[bksvol-discuss] NY Times Notable Crime Fiction of 2008

  • From: Cindy Reece <cindyreece524@xxxxxxxx>
  • To: <bksvol-discuss@xxxxxxxxxxxxx>
  • Date: Sat, 6 Dec 2008 12:33:11 -0500

From the NY Times again. I checked and only found "The Genius", "Brass 
Verdict", and "Winter Study" in the collection.
December 7, 2008
Notable Crime Fiction of 2008 

Friends don’t let friends struggle through the winter without a good mystery. 
Looking back on this year’s books, I see that thrillers about 
frothing-at-the-mouth serial killers appear to be in decline, but there are 
choice offerings in just about every other category of crime novel. 
While it’s tempting to slap a bow on whatever’s at the top of the best-seller 
list, it’s more gratifying to introduce people to an author they might not 
already know. I’m high on Jesse Kellerman, whose offbeat novels show real 
originality. THE GENIUS (Putnam, $24.95) is a meticulously executed 
psycho-chiller about an art dealer who becomes obsessed by a monumental work 
depicting five little “cherubs” who turn out to be murdered children. 
There’s also something gemütlich about sharing a favorite author with a friend. 
Denise Mina, one of the tried-and-true novelists on my list, paints another 
study of Glasgow’s smudged face in SLIP OF THE KNIFE (Little, Brown, $24.99), 
as seen through the eyes of a tough-minded young journalist, Paddy Meehan. 
Michael Connelly continues to deliver the goods with THE BRASS VERDICT (Little, 
Brown, $26.99), his second legal thriller about Mickey Haller, an endearingly 
sleazy criminal defense lawyer. And EXIT MUSIC (Little, Brown, $24.99) may be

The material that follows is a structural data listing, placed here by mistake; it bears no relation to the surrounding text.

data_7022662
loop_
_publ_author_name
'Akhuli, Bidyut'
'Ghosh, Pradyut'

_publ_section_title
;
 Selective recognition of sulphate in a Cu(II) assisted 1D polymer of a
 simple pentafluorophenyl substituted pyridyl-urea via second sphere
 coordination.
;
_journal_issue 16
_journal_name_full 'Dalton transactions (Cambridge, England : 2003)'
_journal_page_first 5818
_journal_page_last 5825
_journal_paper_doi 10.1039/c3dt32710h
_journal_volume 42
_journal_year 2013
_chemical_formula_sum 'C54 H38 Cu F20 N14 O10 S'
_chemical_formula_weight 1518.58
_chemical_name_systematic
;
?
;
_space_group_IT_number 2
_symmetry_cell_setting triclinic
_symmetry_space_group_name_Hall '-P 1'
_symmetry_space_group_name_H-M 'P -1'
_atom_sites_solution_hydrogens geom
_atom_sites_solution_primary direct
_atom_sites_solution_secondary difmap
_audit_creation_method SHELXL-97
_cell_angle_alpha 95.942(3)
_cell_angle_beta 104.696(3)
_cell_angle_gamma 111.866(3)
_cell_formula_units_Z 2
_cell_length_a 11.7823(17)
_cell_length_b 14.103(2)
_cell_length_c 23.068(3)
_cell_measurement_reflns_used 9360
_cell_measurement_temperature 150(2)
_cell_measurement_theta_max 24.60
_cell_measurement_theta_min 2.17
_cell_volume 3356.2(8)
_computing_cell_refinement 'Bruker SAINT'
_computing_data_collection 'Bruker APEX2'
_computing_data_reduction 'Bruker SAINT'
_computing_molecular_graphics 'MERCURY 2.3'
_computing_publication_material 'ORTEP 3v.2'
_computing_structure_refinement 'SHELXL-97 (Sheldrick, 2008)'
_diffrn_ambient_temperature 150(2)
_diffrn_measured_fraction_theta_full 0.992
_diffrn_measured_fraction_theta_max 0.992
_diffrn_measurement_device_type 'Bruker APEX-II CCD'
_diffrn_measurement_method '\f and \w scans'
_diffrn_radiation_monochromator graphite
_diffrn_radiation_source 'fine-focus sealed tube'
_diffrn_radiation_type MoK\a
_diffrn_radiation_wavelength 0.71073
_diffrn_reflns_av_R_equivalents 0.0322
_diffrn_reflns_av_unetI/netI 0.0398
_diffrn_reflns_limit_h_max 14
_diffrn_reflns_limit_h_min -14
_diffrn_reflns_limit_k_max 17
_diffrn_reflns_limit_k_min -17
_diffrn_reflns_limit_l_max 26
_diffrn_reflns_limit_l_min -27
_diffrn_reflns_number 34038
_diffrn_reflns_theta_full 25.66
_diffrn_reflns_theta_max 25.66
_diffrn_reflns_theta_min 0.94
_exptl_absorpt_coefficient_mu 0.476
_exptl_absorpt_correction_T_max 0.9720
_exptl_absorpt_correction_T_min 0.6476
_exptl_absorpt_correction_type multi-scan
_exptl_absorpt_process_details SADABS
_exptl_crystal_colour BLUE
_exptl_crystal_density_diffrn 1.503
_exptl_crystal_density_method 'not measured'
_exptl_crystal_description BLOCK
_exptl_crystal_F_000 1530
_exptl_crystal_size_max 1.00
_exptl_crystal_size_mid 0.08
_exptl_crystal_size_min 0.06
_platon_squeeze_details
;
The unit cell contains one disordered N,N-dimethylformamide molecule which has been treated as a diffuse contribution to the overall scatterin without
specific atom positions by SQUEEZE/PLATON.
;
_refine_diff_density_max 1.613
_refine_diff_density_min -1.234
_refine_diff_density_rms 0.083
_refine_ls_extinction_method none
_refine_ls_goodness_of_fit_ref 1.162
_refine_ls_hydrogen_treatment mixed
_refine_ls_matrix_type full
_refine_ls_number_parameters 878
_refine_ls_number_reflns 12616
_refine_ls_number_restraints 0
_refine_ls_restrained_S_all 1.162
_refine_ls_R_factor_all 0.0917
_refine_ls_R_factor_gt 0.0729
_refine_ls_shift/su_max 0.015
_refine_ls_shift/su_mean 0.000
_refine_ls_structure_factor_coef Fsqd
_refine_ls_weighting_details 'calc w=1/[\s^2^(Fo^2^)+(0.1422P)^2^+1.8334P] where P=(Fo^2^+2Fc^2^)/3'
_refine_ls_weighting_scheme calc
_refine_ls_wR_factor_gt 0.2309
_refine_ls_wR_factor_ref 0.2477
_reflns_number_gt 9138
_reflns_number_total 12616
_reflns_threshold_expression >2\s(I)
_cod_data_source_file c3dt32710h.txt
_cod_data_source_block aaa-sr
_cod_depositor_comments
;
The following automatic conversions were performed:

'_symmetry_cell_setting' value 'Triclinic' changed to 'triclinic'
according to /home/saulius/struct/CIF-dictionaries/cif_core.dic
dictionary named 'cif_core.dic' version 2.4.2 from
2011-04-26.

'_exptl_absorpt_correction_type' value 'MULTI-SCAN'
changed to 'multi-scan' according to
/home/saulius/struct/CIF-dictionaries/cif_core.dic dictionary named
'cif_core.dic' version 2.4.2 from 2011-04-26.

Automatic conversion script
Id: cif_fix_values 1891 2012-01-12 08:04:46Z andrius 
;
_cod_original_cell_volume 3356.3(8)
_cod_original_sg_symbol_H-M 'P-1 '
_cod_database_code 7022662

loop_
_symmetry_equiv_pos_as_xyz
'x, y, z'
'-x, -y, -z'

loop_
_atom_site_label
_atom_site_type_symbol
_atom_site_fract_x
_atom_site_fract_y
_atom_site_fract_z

the last we hear of Ian Rankin’s moody Edinburgh cop, the unfathomable Rebus, 
so grab this one before it gets away. 
High among his peers, George Pelecanos has a standout book in THE TURNAROUND 
(Little, Brown, $24.99). Like his other crime novels set in blue-collar 
Washington neighborhoods, this one has a strong father-son dynamic and a stern 
message about the generational cycles of urban crime. But Pelecanos takes an 
unusually tender approach to the two families in his novel, one black and one 
white, and extends them the rare hope of redemption. 
When you’re playing with the big guys, it’s easy to overlook little gems like 
THE GRIFT (Shaye Areheart, $23.95), a cunning whodunit by Debra Ginsberg about 
a fake Florida psychic who discovers her true gifts after she moves to San 
Diego. Or there’s Christine Barber’s first novel, THE REPLACEMENT CHILD (Thomas 
Dunne/St. Martin’s Minotaur, $23.95), a regional mystery that brings to vibrant 
life the community culture of Santa Fe. 
But enough of the warm climates. My pick for the crime novel with the bleakest 
setting is Nevada Barr’s WINTER STUDY (Putnam, $24.95). This rugged 
environmental mystery, which unfolds in the middle of a blizzard, finds a 
ranger working on a research project at Isle Royale National Park, on the 
Canadian border, where a killer is hunting along with the wolves. 
Indoors, the best adventure is a devious intellectual puzzle. Something along 
the lines of MASTER OF THE DELTA (Otto Penzler/­Harcourt, $24), in which Thomas 
H. Cook allows a high school teacher to become carried away by a class project